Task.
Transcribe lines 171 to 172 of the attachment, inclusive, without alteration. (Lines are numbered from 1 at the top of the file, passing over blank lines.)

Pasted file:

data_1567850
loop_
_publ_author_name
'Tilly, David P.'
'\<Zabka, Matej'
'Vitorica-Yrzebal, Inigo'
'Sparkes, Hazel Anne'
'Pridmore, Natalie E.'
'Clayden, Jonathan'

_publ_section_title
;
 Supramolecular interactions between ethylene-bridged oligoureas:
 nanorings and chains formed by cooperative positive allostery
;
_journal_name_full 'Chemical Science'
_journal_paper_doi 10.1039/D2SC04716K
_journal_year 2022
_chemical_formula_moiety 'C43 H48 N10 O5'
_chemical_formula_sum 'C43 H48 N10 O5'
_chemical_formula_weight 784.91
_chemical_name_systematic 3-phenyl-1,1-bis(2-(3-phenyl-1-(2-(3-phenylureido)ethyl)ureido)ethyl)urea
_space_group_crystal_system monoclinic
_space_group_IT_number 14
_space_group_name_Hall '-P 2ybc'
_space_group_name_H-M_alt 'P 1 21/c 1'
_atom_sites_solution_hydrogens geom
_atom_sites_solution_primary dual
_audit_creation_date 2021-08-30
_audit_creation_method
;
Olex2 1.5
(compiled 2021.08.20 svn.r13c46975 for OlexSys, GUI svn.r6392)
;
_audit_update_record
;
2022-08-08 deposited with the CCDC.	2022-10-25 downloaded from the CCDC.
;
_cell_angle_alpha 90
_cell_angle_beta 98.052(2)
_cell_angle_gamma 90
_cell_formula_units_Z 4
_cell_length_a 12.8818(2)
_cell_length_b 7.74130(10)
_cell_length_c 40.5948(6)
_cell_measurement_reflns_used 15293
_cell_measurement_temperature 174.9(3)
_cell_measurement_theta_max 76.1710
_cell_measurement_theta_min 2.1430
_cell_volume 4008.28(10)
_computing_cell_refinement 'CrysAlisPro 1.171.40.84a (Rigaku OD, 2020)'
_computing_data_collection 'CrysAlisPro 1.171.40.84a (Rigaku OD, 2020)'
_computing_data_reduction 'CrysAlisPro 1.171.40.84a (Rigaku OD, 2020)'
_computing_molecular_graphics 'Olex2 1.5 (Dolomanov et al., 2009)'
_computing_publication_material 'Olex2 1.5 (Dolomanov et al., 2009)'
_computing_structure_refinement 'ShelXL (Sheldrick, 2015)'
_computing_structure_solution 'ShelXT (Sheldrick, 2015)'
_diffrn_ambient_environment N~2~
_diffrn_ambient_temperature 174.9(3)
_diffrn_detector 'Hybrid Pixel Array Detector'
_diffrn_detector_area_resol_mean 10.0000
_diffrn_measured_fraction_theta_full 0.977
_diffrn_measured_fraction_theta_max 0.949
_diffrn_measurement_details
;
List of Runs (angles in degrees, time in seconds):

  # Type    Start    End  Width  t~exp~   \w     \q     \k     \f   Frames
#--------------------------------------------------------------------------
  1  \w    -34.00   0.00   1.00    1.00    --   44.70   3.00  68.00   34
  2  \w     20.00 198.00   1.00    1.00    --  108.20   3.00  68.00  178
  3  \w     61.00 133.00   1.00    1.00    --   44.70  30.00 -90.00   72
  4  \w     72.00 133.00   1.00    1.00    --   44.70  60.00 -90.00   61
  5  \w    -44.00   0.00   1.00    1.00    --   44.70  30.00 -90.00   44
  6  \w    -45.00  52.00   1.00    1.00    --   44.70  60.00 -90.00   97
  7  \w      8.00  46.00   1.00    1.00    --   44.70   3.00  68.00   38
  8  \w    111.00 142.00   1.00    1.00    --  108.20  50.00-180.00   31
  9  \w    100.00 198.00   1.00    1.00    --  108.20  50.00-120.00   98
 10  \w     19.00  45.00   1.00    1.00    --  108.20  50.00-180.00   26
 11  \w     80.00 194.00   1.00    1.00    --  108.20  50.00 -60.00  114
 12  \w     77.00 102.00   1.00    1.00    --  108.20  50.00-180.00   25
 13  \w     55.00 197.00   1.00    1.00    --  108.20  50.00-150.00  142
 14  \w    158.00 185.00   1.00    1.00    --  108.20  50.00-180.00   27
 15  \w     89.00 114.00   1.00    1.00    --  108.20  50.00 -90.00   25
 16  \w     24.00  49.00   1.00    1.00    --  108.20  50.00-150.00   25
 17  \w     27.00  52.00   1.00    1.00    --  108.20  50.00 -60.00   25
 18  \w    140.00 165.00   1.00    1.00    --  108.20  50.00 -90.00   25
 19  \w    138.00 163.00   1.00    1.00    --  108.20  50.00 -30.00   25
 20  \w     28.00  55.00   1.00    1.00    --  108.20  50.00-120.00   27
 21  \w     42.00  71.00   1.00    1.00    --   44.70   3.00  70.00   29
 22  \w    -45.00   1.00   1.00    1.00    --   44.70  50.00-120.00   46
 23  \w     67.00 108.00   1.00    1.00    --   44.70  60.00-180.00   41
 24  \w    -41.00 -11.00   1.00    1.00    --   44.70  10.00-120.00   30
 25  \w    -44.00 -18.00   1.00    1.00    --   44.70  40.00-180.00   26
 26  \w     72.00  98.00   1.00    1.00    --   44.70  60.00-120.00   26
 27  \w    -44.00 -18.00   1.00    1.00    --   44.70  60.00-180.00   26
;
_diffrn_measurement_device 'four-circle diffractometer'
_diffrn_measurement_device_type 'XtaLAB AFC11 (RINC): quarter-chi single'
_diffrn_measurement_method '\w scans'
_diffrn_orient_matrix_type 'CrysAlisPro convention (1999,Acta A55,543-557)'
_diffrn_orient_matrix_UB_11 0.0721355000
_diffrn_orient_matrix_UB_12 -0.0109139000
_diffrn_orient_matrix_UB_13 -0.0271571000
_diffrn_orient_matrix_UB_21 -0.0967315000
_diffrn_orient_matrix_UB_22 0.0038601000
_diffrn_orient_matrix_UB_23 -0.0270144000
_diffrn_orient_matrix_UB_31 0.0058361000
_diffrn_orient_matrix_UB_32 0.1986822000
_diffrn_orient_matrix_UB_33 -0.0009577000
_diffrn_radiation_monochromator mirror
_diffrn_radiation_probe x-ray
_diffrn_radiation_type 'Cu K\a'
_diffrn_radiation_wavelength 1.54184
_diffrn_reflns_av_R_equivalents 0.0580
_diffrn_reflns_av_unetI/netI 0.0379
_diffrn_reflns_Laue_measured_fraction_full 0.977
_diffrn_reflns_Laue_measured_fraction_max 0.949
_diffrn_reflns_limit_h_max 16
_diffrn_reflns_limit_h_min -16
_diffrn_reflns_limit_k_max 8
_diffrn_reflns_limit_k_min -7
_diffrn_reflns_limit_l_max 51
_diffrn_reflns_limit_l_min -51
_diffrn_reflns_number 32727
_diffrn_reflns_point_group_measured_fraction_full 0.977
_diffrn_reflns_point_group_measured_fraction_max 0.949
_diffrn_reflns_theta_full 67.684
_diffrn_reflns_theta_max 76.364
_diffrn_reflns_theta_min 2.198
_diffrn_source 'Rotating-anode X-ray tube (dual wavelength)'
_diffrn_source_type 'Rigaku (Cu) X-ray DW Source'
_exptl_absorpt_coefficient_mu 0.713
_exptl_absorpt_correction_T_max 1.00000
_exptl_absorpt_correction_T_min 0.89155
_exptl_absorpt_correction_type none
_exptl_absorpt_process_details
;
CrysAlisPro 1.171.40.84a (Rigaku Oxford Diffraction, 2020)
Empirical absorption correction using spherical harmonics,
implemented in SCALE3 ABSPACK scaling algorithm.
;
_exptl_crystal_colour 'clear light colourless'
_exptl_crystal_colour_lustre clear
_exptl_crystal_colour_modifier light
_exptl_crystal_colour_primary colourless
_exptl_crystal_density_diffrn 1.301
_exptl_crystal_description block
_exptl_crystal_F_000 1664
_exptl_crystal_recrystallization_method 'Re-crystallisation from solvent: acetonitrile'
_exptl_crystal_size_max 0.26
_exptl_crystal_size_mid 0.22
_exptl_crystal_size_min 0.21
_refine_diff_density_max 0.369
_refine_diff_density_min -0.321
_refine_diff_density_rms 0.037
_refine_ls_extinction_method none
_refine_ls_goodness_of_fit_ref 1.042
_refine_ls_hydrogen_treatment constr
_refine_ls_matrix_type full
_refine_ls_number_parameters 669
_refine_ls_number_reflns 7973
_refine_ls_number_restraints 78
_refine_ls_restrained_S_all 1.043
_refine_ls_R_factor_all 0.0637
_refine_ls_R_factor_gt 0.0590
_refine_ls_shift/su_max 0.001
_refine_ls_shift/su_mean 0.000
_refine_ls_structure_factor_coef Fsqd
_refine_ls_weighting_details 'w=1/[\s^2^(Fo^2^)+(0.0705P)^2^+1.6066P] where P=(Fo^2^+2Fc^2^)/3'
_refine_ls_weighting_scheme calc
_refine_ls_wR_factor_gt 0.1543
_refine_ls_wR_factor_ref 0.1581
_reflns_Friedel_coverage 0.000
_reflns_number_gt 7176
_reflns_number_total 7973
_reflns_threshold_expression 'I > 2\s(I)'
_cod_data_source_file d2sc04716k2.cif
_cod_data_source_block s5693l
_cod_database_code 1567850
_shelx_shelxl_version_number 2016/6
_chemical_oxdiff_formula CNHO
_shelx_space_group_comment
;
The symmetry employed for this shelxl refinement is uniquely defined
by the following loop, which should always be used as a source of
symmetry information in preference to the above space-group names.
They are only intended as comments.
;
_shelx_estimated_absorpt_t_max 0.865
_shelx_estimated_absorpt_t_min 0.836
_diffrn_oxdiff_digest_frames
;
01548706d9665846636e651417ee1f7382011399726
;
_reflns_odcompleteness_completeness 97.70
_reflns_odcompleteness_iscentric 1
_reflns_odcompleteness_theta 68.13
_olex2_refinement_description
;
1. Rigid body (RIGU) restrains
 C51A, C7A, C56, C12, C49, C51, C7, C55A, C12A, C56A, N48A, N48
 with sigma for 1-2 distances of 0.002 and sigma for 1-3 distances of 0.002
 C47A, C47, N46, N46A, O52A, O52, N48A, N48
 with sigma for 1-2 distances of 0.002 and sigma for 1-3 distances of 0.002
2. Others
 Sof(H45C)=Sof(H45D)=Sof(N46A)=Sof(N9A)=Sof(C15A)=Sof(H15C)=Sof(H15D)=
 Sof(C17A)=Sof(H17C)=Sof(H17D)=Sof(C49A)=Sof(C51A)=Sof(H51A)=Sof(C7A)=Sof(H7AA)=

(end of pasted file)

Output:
_refine_ls_wR_factor_ref 0.1581
_reflns_Friedel_coverage 0.000